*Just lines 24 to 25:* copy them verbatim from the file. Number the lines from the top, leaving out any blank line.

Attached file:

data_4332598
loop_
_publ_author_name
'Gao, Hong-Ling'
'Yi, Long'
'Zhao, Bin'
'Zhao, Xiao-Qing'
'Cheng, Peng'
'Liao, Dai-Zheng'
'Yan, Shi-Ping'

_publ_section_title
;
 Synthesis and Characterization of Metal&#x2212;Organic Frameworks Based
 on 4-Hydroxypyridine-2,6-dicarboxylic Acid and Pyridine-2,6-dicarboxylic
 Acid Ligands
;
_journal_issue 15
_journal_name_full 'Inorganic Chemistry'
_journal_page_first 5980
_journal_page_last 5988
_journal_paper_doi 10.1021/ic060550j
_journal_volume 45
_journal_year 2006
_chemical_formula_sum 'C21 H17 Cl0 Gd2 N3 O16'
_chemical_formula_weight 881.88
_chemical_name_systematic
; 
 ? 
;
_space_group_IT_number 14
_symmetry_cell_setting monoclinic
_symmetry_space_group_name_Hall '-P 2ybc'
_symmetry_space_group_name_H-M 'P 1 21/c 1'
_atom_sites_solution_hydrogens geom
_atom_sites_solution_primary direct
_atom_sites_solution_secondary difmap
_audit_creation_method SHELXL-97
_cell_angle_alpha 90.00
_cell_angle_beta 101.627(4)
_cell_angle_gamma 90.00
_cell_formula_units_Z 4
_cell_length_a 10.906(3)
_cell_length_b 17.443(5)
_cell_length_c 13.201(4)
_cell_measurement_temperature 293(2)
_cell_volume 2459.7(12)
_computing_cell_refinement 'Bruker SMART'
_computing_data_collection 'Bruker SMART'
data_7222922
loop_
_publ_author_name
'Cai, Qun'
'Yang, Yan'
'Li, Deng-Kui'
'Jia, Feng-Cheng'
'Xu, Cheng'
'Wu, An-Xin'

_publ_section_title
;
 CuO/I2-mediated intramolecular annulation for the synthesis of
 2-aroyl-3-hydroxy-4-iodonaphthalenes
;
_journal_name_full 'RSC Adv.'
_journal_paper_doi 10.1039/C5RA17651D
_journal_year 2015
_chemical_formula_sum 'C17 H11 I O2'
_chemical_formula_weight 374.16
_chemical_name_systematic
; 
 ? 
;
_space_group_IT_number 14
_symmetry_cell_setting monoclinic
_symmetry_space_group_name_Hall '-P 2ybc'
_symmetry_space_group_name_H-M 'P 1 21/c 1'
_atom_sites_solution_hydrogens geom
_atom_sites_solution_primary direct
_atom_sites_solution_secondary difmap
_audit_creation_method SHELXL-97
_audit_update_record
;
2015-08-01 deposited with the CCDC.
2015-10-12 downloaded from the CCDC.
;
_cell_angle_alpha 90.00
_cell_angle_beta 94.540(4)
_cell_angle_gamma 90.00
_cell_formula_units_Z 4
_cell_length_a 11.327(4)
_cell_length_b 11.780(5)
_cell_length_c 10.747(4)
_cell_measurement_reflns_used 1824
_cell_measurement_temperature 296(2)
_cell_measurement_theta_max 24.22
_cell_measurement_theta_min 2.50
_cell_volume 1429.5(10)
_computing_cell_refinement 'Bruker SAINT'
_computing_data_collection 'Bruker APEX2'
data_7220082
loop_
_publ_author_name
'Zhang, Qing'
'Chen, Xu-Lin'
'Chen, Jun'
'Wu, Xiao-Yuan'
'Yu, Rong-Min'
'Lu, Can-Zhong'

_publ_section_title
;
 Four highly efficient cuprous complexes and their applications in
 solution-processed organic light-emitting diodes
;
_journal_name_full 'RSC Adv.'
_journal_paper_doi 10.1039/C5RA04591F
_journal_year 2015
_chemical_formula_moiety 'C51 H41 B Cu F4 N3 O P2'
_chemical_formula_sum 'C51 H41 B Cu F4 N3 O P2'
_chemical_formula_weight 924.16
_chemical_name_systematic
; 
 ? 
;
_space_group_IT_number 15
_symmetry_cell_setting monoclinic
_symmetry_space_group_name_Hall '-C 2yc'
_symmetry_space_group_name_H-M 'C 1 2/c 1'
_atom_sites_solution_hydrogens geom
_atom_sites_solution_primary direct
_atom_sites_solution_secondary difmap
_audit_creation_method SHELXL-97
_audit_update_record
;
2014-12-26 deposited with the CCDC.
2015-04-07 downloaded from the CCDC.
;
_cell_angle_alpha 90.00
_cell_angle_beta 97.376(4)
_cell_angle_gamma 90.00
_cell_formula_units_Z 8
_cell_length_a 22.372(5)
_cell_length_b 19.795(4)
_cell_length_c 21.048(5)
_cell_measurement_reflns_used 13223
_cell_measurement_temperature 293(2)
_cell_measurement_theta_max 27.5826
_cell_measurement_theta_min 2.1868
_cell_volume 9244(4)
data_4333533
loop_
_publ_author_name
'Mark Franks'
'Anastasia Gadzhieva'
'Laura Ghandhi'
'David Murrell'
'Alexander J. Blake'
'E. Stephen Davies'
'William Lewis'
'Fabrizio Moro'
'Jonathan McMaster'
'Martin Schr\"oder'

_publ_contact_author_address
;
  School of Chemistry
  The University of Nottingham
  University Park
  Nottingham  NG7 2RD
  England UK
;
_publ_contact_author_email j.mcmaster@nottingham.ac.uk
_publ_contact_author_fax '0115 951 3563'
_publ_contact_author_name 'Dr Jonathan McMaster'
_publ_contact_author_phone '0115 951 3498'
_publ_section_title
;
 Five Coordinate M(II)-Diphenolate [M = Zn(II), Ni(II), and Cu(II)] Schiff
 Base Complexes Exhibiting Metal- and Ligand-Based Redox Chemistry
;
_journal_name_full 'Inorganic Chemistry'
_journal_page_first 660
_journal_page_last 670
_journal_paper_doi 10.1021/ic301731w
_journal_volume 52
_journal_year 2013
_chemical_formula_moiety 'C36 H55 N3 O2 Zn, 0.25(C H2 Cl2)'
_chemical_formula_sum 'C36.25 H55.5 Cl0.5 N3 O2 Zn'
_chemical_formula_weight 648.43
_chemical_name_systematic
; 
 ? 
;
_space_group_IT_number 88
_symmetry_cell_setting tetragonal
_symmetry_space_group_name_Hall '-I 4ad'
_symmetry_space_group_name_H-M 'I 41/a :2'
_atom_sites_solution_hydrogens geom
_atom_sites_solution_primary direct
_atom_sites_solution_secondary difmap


_chemical_formula_sum 'C21 H17 Cl0 Gd2 N3 O16'
_chemical_formula_weight 881.88